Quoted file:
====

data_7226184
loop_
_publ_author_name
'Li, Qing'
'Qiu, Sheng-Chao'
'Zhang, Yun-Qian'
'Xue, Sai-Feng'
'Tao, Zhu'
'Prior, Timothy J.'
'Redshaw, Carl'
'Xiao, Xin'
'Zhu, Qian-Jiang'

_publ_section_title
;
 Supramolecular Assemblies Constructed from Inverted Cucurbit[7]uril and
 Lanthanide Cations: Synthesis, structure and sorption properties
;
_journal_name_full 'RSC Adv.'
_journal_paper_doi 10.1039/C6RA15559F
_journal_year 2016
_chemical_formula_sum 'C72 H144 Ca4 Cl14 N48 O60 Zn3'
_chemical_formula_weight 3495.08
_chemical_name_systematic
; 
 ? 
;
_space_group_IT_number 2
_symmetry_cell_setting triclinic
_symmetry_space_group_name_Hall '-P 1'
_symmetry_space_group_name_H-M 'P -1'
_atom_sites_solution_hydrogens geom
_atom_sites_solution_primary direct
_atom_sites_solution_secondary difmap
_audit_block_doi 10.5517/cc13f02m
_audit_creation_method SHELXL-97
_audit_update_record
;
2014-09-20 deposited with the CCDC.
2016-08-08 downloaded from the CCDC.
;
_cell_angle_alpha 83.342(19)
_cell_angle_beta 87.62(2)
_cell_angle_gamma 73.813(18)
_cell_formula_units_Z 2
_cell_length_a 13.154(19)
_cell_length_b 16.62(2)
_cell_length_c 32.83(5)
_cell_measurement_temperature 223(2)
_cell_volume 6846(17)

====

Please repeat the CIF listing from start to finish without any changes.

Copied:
data_7226184
loop_
_publ_author_name
'Li, Qing'
'Qiu, Sheng-Chao'
'Zhang, Yun-Qian'
'Xue, Sai-Feng'
'Tao, Zhu'
'Prior, Timothy J.'
'Redshaw, Carl'
'Xiao, Xin'
'Zhu, Qian-Jiang'

_publ_section_title
;
 Supramolecular Assemblies Constructed from Inverted Cucurbit[7]uril and
 Lanthanide Cations: Synthesis, structure and sorption properties
;
_journal_name_full 'RSC Adv.'
_journal_paper_doi 10.1039/C6RA15559F
_journal_year 2016
_chemical_formula_sum 'C72 H144 Ca4 Cl14 N48 O60 Zn3'
_chemical_formula_weight 3495.08
_chemical_name_systematic
; 
 ? 
;
_space_group_IT_number 2
_symmetry_cell_setting triclinic
_symmetry_space_group_name_Hall '-P 1'
_symmetry_space_group_name_H-M 'P -1'
_atom_sites_solution_hydrogens geom
_atom_sites_solution_primary direct
_atom_sites_solution_secondary difmap
_audit_block_doi 10.5517/cc13f02m
_audit_creation_method SHELXL-97
_audit_update_record
;
2014-09-20 deposited with the CCDC.
2016-08-08 downloaded from the CCDC.
;
_cell_angle_alpha 83.342(19)
_cell_angle_beta 87.62(2)
_cell_angle_gamma 73.813(18)
_cell_formula_units_Z 2
_cell_length_a 13.154(19)
_cell_length_b 16.62(2)
_cell_length_c 32.83(5)
_cell_measurement_temperature 223(2)
_cell_volume 6846(17)